That's it for now. Party on.


Tomasz Kaye said...

Interesting list. Did you already check Greydon Square? He's a rapper rhyming about critical thought, science, religion, atheology.


freethoughtguy said...

Wow. And I thought I had some obscure stuff in my iPod. These are good times, a "listener's market" with so much good music out there, old and new.

What's your opinion on Tangerine Dream's Phaedra? Believe it or not, that was my background study music back in college in the '80s. It put the fear of something in me and helped me concentrate.

Ben said...

Hey, thanks for the heads up on the music again. I just bought The Mating Game and Audio Daydream albums on itunes. Very clever marketing scheme you got going on there Carrier. Let me guess, you ghost write for all these bands? lol

Richard Carrier said...

CBit: Yes, I know of Greydon's work. But it tends to be more straight rap (i.e. less music, more poetry), which I don't like (not that I don't like his lyrics, it's just not my sound).

FreeThinker: I like Phaedra. But Exit is among their top work. Though if you want creepy, try their Alpha Centauri. You have to listen to the whole thing straight through. It could easily be the soundtrack to a Mythos movie (Cthulhu fans will know what I mean).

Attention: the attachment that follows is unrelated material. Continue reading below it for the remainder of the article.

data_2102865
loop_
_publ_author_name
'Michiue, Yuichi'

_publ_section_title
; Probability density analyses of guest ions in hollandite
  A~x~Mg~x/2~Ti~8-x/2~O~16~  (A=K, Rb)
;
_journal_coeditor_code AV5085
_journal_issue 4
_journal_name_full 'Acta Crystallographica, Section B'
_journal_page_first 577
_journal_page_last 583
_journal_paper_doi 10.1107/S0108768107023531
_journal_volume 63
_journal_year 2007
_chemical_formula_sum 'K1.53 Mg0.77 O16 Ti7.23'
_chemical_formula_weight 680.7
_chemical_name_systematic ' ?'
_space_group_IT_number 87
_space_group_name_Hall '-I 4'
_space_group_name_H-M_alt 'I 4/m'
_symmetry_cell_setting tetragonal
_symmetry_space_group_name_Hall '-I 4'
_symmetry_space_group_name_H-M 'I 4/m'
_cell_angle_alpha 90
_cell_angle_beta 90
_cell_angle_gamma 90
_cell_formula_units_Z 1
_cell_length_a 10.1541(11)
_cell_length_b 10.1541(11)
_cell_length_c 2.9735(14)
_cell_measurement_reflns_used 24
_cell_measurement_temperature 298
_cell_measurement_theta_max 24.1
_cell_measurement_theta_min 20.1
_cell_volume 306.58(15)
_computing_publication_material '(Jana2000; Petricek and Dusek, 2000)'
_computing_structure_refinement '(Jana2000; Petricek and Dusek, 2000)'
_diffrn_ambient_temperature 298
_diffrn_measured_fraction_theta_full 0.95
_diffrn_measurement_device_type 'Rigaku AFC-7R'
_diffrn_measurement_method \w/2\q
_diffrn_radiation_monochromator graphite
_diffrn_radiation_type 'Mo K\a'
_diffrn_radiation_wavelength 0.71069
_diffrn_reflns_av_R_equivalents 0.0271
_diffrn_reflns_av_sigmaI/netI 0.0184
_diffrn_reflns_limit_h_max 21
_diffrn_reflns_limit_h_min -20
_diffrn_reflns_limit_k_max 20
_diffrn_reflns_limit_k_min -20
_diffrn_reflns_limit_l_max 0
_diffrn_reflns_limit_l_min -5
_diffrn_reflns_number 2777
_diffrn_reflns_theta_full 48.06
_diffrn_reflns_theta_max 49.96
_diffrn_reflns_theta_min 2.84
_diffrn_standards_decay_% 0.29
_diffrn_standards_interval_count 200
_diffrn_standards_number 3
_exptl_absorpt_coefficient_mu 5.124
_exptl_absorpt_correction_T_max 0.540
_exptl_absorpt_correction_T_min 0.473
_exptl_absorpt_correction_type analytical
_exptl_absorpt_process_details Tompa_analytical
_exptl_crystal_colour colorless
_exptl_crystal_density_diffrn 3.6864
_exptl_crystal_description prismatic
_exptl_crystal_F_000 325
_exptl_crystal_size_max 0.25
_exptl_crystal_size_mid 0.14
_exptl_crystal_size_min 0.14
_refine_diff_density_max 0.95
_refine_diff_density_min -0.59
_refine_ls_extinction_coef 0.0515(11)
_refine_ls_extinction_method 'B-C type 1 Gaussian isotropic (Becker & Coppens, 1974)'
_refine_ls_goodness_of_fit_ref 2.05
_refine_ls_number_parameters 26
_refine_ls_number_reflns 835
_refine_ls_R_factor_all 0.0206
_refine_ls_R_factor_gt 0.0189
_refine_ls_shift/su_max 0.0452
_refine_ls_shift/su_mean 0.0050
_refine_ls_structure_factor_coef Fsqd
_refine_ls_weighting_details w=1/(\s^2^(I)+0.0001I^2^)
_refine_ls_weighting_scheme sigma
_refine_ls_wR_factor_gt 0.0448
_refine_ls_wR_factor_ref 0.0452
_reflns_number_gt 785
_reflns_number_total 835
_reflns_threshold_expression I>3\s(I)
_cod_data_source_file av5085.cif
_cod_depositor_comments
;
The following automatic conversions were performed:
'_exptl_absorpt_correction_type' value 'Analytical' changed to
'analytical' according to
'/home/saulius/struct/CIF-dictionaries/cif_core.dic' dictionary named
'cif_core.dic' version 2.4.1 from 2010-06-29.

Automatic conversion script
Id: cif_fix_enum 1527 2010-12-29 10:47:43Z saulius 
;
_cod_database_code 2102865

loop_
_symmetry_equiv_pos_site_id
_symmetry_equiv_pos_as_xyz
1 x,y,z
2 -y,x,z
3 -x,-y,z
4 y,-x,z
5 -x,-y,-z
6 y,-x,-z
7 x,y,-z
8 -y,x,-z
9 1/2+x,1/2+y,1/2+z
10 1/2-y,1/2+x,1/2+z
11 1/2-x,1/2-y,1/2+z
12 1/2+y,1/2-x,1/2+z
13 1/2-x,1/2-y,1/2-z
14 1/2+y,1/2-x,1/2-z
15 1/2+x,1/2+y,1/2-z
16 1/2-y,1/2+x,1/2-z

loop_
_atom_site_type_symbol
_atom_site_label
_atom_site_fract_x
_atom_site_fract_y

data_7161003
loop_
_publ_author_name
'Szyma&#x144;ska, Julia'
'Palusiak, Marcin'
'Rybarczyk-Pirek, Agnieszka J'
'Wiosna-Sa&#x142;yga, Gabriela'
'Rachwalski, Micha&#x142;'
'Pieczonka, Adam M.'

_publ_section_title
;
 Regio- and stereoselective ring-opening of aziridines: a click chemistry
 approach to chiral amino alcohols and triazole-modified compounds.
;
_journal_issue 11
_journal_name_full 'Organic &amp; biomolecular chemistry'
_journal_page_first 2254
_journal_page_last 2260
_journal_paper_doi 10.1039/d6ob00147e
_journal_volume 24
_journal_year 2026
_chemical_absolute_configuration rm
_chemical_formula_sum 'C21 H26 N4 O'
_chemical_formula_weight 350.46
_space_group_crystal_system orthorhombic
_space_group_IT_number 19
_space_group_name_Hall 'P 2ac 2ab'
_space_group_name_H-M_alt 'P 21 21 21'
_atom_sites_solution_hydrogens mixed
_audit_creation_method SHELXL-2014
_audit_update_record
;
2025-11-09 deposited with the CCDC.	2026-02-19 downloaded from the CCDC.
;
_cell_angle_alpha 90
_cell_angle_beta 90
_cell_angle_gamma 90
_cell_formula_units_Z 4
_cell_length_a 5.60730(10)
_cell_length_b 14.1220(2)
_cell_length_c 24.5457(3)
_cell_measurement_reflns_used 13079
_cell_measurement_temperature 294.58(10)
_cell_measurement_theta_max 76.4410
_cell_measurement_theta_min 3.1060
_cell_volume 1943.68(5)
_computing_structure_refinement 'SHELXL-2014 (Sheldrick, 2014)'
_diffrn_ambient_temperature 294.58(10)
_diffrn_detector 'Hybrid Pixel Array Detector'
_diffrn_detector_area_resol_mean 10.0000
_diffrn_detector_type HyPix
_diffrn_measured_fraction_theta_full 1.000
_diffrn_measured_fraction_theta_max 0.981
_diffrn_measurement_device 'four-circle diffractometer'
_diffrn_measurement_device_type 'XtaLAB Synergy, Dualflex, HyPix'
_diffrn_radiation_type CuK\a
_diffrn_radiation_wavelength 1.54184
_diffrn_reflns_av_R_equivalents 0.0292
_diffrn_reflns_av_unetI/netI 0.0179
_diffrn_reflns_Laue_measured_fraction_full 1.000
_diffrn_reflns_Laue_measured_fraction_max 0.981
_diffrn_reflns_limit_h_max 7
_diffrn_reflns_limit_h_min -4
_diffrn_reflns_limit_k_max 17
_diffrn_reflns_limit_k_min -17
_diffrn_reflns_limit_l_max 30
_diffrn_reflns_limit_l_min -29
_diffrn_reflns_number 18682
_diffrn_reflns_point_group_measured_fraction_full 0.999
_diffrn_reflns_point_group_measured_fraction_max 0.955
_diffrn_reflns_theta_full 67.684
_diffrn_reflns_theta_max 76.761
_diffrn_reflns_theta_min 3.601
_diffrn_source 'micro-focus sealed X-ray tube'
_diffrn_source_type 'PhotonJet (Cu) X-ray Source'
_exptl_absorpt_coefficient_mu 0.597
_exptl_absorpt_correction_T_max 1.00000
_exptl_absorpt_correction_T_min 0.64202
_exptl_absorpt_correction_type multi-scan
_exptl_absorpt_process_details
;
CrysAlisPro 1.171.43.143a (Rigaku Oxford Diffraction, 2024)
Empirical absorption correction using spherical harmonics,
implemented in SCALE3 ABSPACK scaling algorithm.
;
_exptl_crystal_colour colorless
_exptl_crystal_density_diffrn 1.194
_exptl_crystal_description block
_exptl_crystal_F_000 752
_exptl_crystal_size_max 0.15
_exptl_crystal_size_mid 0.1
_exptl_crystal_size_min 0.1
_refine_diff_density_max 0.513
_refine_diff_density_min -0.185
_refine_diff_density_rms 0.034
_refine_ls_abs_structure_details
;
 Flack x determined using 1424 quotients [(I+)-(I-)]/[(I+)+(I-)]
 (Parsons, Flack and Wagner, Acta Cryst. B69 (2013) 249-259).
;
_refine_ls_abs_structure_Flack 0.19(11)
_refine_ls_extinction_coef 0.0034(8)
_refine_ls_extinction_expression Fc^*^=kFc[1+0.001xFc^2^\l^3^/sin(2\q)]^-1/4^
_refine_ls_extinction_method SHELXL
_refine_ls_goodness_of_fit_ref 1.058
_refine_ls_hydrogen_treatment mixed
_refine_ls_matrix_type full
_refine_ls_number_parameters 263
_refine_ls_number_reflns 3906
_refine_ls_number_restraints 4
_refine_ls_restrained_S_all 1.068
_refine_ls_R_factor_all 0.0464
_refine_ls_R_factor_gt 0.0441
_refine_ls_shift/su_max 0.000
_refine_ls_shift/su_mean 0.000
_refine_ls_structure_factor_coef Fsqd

Eric D: I deleted your post (and Solon's uninterpretable reply) as it was off topic (by a large margin indeed!), though the subject is fascinating and the question warranted (and I did save the text of both comments if you want it). In future, either post such comments in a blog entry that relates to the fact (see the index on the right margin of my main blog page and explore), or email them to me (no guarantee of any timely reply, but I read everything thoughtful that comes my way: my permanent email address is rcarrier@infidels.org).

But this time around, see my added comment to my Defining the Supernatural blog entry (which actually contained something like the argument you refer to, an example of a relevant blogpost to append your comment to). That, in effect, responds to your query (I think).

David Cortesi said...

Try the purest voice in folk: Sarah Harmer. Listen to "Oleander" on her website: http://www.sarahharmer.com/

Will said...

There is only one rapper I've come across over many years that I really liked, Saul Williams.

With his taoist/atheist background, I think you might find his lyrics particularly insightful - especially in comparison with any other artist in the genre.

Good places to start: